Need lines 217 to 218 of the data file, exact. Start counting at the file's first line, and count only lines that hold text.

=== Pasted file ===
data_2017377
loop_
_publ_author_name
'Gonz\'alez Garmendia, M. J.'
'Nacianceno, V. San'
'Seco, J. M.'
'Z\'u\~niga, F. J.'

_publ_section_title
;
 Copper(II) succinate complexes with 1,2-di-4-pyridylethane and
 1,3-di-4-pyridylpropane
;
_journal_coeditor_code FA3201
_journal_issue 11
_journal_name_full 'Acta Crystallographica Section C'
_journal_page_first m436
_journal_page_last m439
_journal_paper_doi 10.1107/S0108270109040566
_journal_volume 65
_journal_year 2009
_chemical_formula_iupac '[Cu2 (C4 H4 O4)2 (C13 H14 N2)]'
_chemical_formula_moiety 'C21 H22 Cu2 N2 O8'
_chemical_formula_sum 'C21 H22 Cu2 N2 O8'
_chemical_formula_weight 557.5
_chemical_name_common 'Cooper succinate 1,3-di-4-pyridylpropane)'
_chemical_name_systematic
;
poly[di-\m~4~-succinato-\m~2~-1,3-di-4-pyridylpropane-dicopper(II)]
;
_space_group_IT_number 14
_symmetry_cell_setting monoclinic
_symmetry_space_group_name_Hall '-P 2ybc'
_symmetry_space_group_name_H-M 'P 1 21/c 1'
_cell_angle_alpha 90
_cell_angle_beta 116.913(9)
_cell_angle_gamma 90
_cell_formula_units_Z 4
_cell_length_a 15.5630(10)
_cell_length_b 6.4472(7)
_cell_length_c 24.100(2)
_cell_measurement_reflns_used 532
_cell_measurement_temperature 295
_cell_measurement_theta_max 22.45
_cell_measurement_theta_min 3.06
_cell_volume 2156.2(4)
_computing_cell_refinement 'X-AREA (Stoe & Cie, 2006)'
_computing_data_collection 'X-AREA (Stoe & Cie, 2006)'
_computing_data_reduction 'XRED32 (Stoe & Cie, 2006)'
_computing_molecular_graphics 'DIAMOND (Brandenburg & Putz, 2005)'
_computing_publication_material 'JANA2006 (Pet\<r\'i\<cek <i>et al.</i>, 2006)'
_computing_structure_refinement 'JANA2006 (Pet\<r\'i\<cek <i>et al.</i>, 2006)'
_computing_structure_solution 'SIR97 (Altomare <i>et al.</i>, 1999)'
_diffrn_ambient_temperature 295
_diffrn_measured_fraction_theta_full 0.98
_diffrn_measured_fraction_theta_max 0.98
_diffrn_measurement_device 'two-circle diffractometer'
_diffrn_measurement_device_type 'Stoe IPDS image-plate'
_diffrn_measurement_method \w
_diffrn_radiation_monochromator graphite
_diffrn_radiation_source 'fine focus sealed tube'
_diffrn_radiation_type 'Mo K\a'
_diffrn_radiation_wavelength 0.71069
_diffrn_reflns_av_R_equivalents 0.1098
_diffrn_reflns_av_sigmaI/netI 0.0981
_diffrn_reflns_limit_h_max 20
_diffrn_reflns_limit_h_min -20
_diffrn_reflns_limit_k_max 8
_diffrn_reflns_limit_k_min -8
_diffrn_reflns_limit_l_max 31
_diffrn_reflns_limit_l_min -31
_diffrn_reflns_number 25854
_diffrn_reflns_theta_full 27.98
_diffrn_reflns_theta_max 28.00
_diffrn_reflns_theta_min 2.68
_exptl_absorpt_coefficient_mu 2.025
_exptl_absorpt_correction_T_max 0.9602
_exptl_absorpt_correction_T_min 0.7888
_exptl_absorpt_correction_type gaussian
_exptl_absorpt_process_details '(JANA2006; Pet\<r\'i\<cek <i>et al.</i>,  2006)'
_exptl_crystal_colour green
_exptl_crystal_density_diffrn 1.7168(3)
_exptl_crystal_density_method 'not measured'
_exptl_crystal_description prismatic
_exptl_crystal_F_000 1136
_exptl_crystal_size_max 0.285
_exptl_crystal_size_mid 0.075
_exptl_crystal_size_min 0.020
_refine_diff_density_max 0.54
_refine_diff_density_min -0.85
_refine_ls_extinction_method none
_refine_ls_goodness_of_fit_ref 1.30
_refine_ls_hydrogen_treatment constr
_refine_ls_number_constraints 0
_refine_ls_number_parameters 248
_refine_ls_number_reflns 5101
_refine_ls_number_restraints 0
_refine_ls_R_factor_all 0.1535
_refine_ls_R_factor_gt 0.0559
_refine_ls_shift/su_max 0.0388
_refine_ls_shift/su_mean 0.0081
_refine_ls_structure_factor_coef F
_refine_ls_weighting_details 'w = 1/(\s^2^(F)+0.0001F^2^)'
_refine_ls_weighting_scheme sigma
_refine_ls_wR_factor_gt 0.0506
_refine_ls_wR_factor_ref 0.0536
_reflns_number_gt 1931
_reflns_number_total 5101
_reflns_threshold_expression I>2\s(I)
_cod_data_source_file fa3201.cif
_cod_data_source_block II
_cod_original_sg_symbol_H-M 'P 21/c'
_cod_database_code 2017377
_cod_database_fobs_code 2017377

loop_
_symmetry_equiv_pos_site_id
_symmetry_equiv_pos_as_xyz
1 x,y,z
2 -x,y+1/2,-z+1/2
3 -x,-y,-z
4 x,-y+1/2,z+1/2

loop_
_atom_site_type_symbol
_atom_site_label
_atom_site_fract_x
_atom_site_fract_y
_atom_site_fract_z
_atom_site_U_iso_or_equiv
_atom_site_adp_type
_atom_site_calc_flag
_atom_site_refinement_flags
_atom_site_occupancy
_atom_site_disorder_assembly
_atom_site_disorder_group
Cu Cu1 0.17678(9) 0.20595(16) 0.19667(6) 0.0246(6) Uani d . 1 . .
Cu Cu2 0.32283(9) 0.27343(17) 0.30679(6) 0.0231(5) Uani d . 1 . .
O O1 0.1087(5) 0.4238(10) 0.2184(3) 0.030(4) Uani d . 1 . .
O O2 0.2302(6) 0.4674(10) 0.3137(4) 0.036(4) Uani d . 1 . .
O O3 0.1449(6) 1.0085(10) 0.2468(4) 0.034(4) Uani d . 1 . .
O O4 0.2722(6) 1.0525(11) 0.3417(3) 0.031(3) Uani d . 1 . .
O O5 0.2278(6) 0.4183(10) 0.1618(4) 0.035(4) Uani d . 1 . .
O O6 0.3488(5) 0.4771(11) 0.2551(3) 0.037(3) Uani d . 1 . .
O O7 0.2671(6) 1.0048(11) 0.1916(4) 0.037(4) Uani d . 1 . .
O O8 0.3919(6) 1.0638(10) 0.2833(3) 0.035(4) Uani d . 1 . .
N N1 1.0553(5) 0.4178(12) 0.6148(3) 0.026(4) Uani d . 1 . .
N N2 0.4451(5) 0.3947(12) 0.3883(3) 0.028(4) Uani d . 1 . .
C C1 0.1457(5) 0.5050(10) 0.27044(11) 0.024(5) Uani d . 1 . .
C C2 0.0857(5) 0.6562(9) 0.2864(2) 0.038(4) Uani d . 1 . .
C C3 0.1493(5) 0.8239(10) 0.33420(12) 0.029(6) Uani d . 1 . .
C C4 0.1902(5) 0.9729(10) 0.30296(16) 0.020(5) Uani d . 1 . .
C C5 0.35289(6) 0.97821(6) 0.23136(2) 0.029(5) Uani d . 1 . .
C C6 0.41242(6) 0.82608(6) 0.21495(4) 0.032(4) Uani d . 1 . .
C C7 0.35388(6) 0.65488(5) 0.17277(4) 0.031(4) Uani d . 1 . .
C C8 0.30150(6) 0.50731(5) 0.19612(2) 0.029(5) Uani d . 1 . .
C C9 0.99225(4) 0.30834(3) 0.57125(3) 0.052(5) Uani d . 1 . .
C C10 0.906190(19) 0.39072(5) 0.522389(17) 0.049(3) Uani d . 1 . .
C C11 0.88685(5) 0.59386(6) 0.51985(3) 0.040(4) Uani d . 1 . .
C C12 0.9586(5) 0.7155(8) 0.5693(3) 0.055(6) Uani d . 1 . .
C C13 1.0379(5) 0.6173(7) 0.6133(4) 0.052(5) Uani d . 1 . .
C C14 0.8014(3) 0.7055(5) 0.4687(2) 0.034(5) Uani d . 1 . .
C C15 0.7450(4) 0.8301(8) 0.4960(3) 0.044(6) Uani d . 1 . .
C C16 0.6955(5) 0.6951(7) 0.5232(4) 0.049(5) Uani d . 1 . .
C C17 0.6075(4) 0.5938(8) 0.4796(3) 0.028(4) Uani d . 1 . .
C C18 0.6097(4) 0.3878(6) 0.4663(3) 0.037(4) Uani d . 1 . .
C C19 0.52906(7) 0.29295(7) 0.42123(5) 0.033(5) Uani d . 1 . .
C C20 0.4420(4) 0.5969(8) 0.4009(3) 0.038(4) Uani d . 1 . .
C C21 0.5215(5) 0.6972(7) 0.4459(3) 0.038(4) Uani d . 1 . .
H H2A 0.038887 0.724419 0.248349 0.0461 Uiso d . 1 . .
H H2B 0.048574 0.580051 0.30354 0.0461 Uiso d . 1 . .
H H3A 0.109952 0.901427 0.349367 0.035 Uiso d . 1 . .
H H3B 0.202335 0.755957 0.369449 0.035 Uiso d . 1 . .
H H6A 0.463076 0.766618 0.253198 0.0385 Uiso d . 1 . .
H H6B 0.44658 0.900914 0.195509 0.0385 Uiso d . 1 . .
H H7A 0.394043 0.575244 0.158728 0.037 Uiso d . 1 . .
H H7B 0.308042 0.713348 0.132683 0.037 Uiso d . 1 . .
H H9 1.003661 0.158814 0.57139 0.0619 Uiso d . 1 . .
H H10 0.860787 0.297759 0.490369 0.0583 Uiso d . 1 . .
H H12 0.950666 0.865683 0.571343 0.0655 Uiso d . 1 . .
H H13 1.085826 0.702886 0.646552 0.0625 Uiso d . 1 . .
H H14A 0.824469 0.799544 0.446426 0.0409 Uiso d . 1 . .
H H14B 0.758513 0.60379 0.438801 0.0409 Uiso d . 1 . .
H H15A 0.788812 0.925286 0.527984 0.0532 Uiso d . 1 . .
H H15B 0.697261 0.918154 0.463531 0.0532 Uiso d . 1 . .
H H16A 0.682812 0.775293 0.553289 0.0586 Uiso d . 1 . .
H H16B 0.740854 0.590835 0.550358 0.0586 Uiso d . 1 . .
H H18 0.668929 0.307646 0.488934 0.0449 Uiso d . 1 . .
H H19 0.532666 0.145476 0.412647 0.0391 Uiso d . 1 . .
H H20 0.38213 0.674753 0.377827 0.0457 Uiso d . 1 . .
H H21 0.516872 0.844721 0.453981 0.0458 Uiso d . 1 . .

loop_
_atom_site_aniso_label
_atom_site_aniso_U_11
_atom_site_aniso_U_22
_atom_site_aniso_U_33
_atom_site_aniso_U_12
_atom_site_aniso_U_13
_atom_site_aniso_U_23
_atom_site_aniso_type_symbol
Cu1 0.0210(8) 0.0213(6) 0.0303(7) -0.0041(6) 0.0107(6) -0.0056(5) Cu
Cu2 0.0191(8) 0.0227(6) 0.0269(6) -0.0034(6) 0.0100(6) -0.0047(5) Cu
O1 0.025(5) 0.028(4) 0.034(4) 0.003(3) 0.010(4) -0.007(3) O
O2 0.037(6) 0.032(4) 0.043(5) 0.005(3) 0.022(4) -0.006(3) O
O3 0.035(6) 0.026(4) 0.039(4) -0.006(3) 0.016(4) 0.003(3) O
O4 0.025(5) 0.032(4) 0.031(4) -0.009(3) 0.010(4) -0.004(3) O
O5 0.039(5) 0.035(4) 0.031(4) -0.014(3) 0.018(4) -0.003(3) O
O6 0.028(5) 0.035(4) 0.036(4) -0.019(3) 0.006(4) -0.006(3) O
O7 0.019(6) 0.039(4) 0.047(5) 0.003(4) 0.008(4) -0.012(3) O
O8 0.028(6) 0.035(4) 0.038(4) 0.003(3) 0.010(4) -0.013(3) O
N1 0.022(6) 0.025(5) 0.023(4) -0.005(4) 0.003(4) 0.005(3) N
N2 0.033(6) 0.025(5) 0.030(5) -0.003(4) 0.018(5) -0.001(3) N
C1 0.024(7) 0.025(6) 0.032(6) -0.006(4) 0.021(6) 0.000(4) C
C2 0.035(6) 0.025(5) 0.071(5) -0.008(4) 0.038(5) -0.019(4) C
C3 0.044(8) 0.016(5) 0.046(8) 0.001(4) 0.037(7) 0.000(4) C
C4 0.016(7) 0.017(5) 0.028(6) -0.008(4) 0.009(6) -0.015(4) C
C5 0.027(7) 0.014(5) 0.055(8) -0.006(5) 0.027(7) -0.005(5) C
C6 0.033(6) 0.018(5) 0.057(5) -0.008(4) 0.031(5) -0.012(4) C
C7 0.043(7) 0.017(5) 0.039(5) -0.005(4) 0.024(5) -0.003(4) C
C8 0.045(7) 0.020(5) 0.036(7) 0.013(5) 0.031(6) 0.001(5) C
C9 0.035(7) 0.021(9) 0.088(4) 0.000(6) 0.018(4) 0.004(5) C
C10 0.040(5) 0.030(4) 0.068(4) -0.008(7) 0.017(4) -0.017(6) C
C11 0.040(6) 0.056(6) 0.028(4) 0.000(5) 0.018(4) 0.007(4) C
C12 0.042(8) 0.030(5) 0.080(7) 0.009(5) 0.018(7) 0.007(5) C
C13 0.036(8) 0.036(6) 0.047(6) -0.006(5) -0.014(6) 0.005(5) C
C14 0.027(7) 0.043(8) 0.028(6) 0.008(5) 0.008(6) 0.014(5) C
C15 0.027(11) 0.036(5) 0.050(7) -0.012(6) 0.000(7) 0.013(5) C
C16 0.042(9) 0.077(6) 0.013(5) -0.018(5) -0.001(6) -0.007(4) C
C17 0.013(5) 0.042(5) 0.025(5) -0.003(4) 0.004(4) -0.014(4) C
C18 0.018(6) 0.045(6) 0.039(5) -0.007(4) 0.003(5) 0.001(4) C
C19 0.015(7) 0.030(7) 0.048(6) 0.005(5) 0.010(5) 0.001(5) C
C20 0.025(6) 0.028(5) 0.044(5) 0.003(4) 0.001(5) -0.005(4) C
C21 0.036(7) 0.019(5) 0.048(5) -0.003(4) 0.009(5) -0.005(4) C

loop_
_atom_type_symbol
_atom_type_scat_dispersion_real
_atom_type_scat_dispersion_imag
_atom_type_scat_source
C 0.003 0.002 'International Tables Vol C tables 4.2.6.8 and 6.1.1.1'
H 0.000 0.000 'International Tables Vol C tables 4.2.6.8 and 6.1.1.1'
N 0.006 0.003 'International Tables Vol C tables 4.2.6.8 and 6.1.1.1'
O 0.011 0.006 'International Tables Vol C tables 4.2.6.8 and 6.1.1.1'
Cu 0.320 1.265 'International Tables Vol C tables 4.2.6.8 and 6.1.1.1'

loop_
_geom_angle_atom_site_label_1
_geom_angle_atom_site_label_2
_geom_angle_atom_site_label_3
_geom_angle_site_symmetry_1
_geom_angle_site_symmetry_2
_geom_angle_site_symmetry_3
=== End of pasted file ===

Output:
C8 0.045(7) 0.020(5) 0.036(7) 0.013(5) 0.031(6) 0.001(5) C
C9 0.035(7) 0.021(9) 0.088(4) 0.000(6) 0.018(4) 0.004(5) C